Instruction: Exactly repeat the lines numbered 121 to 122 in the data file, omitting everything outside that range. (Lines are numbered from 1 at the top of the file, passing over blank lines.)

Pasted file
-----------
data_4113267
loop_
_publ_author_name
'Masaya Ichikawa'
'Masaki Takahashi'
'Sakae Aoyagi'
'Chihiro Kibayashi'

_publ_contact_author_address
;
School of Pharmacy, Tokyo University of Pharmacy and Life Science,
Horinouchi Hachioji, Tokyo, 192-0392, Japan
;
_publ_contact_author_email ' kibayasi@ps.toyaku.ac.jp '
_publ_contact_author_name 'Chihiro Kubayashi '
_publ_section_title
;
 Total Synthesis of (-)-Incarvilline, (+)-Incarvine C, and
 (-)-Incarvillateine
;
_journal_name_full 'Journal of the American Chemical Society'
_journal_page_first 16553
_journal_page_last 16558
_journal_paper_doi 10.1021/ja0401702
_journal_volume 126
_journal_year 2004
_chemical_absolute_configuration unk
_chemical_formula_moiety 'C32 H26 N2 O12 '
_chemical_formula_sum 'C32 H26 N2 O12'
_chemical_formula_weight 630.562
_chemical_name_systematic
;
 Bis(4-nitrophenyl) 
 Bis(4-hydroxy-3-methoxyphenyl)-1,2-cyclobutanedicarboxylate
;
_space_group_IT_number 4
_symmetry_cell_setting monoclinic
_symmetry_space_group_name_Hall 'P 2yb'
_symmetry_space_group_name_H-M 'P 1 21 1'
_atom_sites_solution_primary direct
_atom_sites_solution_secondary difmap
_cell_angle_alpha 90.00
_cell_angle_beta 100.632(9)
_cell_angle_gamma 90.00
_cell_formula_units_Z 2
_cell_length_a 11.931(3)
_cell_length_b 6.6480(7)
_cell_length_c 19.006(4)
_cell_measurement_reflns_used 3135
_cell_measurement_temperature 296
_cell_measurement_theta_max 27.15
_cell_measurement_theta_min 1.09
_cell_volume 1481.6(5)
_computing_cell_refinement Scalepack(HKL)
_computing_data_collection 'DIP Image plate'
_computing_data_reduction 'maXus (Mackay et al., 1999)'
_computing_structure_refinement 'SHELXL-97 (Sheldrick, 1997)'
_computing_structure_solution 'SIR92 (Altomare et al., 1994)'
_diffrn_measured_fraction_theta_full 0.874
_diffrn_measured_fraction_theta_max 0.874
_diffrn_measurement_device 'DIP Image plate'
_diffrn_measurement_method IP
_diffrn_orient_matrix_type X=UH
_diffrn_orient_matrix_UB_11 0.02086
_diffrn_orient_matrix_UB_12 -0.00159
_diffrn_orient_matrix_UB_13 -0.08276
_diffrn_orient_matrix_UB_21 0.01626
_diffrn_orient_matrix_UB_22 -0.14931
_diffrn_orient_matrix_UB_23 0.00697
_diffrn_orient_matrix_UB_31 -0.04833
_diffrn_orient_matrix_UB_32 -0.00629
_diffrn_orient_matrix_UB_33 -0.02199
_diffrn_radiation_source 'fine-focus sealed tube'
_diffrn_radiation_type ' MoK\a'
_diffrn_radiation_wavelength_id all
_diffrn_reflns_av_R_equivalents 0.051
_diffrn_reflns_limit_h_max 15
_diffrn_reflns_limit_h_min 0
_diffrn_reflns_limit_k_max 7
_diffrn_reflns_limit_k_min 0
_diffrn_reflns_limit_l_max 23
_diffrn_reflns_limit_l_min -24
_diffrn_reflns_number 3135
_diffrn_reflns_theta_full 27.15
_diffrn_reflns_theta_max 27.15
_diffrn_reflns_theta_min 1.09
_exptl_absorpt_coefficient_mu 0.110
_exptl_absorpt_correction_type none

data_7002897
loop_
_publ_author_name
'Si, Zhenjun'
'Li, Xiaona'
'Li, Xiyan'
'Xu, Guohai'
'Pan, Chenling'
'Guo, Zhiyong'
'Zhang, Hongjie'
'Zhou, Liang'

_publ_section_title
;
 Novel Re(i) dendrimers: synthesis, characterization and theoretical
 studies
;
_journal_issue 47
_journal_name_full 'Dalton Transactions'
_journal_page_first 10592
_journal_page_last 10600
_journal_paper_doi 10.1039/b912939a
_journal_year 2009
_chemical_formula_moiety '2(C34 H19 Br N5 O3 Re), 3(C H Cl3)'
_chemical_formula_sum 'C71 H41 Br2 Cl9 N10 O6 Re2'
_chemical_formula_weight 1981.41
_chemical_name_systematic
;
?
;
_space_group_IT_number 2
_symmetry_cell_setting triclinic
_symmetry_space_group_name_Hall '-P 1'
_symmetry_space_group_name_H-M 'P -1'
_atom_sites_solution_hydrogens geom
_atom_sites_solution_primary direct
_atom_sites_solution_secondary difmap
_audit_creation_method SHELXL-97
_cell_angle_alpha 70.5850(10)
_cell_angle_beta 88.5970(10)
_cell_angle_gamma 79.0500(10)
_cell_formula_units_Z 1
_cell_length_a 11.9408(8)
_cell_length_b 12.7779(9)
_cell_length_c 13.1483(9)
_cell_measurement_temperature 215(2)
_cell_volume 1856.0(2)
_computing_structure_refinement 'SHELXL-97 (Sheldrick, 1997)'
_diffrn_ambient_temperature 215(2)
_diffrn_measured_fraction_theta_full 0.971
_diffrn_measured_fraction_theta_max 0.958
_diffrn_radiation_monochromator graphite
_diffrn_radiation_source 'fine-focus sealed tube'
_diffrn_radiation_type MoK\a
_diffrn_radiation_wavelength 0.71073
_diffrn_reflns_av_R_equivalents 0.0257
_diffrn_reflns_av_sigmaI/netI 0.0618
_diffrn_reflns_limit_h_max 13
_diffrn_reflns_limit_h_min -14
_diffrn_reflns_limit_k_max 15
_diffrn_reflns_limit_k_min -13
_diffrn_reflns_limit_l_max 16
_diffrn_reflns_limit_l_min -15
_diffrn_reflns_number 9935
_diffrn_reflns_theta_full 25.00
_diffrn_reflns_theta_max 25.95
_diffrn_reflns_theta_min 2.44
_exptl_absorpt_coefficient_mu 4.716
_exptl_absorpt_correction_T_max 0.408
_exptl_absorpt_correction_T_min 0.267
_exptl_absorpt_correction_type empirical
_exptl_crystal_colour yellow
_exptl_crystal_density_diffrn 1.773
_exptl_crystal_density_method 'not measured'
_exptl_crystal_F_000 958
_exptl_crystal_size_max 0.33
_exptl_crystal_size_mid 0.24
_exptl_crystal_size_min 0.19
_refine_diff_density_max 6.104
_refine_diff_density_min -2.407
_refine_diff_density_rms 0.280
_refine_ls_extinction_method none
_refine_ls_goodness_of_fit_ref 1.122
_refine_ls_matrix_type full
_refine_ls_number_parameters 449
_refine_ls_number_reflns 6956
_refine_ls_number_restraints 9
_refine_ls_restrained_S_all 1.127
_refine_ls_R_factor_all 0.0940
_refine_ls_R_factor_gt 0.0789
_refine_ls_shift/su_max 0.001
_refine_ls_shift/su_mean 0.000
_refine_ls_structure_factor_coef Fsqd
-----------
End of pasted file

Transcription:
_atom_sites_solution_hydrogens geom
_atom_sites_solution_primary direct